Posted on 2001/12/25 22:47:02 ( 910 reads )


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December 26, 2001: Bala N. Aiyer ("source" above) writes to HPI, "The Microsoft Windows fonts under wingdings has Om on it under \ but the Om they have shown is wrong as the second circle after the "3" is in reverse." He said his appeals to Microsoft have gone unnoticed and that a lot of publications are using this incorrect character. He'd like more people to bring this to the attention of the company.




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Trinidad's Hindu Prime Minister Out
Posted on 2001/12/25 22:46:02 ( 647 reads )


Source: News Reports





December 26, 2001: President A.N.R. Robinson has appointed the leader of the PNM party, Mr. Patrick Manning, as the new Prime Minister of Trinidad and Tobago. For many it was a sad moment, as Mr. Basdeo Panday, the country's first Hindu prime minister was expected to be reappointed. However, the December 11th elections resulted in an 18/18 tie in parliament. The two parties could not work out a power sharing agreement, but they did say they would abide by the decision of the president, who is obliged to appoint the prime minister.




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Ornaments Stolen from Temple in Orissa
Posted on 2001/12/24 22:49:02 ( 655 reads )


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BHUBANESWAR, ORISSA, INDIA, December 26, 2001: Gold and silver ornaments worth about US$851 have been stolen from the Jhadeswari temple, police sources said. Gold jewelry of Goddess Jhadeswari, silver ornaments of Goddess Laxmi, a silver crown and a silver canopy were stolen on Sunday night, they said. Police are yet to find a clue about the miscreants who had entered the temple premises after scaling the boundary wall and then breaking open the lock of the back door of the temple. This is the fourth such incident involving theft of gold and silver ornaments from temples in the state during the past two months.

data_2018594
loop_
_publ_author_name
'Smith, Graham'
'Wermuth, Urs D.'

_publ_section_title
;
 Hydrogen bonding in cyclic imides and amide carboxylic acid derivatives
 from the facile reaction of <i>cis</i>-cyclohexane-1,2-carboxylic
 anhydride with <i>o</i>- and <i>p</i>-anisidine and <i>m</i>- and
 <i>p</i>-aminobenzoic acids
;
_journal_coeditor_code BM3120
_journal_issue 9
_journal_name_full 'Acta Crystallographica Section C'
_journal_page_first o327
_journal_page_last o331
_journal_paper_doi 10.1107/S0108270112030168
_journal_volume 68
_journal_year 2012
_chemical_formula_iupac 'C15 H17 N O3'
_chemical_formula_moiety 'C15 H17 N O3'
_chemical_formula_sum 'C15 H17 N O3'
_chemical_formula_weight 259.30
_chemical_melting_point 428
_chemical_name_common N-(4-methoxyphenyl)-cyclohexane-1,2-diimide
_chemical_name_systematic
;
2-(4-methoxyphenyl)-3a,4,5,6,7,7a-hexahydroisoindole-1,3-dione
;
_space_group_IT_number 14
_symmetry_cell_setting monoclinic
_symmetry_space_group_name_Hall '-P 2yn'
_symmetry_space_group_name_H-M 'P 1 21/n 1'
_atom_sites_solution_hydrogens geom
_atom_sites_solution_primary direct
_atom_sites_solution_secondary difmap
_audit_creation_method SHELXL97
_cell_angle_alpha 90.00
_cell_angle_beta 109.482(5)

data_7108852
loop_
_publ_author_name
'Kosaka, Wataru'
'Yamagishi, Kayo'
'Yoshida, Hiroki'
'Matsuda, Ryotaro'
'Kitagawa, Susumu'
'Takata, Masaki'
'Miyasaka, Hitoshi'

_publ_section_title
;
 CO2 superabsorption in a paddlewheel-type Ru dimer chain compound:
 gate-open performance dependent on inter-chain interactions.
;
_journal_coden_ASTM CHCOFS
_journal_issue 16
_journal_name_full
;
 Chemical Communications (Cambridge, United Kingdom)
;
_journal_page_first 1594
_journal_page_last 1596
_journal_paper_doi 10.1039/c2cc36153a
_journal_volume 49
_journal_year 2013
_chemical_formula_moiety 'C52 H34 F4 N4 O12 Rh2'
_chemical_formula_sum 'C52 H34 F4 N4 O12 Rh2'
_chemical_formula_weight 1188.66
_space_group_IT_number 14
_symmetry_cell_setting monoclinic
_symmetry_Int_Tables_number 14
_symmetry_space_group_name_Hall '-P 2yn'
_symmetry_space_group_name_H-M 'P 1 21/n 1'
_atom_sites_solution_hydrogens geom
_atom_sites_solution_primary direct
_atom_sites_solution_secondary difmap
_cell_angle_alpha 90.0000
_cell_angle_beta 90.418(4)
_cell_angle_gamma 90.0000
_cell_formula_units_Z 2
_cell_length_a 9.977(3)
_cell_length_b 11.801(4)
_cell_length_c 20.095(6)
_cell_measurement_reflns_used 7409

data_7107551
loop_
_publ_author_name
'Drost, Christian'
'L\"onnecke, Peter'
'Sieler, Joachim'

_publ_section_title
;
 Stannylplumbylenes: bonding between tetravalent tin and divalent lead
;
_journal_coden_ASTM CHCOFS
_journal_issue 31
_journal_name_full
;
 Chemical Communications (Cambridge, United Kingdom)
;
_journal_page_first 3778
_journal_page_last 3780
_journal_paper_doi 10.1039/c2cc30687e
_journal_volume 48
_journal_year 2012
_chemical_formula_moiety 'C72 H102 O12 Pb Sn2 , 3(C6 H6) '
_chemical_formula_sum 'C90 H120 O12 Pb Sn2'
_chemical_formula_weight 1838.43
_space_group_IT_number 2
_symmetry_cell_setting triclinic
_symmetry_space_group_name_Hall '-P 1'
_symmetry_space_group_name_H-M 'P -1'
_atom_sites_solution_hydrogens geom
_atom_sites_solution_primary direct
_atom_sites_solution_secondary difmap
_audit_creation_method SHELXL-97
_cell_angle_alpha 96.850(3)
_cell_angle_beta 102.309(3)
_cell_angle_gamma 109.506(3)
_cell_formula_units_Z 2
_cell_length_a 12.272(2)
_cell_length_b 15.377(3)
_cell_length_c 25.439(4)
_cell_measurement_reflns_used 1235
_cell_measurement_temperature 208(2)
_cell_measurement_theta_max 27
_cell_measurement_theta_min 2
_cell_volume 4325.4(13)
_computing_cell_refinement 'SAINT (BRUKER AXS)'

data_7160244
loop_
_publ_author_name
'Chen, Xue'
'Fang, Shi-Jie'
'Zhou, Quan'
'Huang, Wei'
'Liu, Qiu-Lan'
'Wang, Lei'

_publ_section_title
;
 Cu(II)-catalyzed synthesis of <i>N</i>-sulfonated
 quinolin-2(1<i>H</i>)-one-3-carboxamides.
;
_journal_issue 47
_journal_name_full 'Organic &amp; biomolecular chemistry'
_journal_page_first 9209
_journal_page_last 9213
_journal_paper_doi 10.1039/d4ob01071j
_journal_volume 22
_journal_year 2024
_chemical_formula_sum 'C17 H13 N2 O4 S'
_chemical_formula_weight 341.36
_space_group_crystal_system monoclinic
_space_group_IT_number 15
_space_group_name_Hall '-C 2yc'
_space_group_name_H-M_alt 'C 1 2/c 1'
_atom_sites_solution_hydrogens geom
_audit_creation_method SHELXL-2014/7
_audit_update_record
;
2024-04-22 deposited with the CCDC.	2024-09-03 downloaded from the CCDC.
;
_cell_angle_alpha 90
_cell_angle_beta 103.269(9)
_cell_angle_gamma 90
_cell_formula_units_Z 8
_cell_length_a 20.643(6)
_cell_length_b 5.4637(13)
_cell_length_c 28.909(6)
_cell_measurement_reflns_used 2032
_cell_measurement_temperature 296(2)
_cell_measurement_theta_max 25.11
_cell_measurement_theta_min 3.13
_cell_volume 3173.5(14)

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India's a Light Place?
Posted on 2001/12/24 22:48:02 ( 674 reads )


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NOVEMBER 21, 2001: A new gravity map of the Earth shows that the pull of gravity is less in India. If you were in India you would be slightly less than 1% lighter than elsewhere on the planet. The gravity map has been prepared to help scientists plan the forthcoming Grace (Gravity Recovery And Climatic Experiment) satellites, to be launched in a few weeks. Earth is lumpy and so is its gravitational field. The low gravity off the coast of India is thought to be due to the remains of some old tectonic feature, which was left over from the collision of the Indian sub-continent into the Eurasian tectonic plate that gave rise to the Himalayas. Hinduism Today's staff once encountered in the 1980s some scientists at Chidambaram Temple in South India who said the temple location had an unusually strong gravitational field. It's not known how or if that research corresponds with this present study.